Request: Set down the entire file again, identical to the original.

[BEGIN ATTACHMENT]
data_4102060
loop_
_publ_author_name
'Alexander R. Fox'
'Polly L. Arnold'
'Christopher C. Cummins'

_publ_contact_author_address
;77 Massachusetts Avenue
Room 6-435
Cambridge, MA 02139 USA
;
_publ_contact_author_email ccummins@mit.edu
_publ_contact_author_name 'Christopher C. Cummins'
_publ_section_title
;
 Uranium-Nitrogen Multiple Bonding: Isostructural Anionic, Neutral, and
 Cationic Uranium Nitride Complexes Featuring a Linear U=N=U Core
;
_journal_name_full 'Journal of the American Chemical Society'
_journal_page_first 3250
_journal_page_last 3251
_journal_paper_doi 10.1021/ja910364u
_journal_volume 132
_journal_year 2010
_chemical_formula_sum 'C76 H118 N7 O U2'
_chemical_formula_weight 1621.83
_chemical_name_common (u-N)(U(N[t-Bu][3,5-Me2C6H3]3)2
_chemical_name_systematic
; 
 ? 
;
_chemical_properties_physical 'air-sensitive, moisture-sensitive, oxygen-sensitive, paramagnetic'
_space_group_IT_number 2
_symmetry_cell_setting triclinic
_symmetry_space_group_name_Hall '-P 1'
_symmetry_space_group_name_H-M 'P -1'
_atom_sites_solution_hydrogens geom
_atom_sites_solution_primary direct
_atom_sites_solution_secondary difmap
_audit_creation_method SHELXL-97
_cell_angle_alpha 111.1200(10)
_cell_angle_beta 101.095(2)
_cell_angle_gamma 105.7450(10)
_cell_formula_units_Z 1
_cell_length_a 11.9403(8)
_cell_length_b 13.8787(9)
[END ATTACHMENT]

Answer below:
data_4102060
loop_
_publ_author_name
'Alexander R. Fox'
'Polly L. Arnold'
'Christopher C. Cummins'

_publ_contact_author_address
;77 Massachusetts Avenue
Room 6-435
Cambridge, MA 02139 USA
;
_publ_contact_author_email ccummins@mit.edu
_publ_contact_author_name 'Christopher C. Cummins'
_publ_section_title
;
 Uranium-Nitrogen Multiple Bonding: Isostructural Anionic, Neutral, and
 Cationic Uranium Nitride Complexes Featuring a Linear U=N=U Core
;
_journal_name_full 'Journal of the American Chemical Society'
_journal_page_first 3250
_journal_page_last 3251
_journal_paper_doi 10.1021/ja910364u
_journal_volume 132
_journal_year 2010
_chemical_formula_sum 'C76 H118 N7 O U2'
_chemical_formula_weight 1621.83
_chemical_name_common (u-N)(U(N[t-Bu][3,5-Me2C6H3]3)2
_chemical_name_systematic
; 
 ? 
;
_chemical_properties_physical 'air-sensitive, moisture-sensitive, oxygen-sensitive, paramagnetic'
_space_group_IT_number 2
_symmetry_cell_setting triclinic
_symmetry_space_group_name_Hall '-P 1'
_symmetry_space_group_name_H-M 'P -1'
_atom_sites_solution_hydrogens geom
_atom_sites_solution_primary direct
_atom_sites_solution_secondary difmap
_audit_creation_method SHELXL-97
_cell_angle_alpha 111.1200(10)
_cell_angle_beta 101.095(2)
_cell_angle_gamma 105.7450(10)
_cell_formula_units_Z 1
_cell_length_a 11.9403(8)
_cell_length_b 13.8787(9)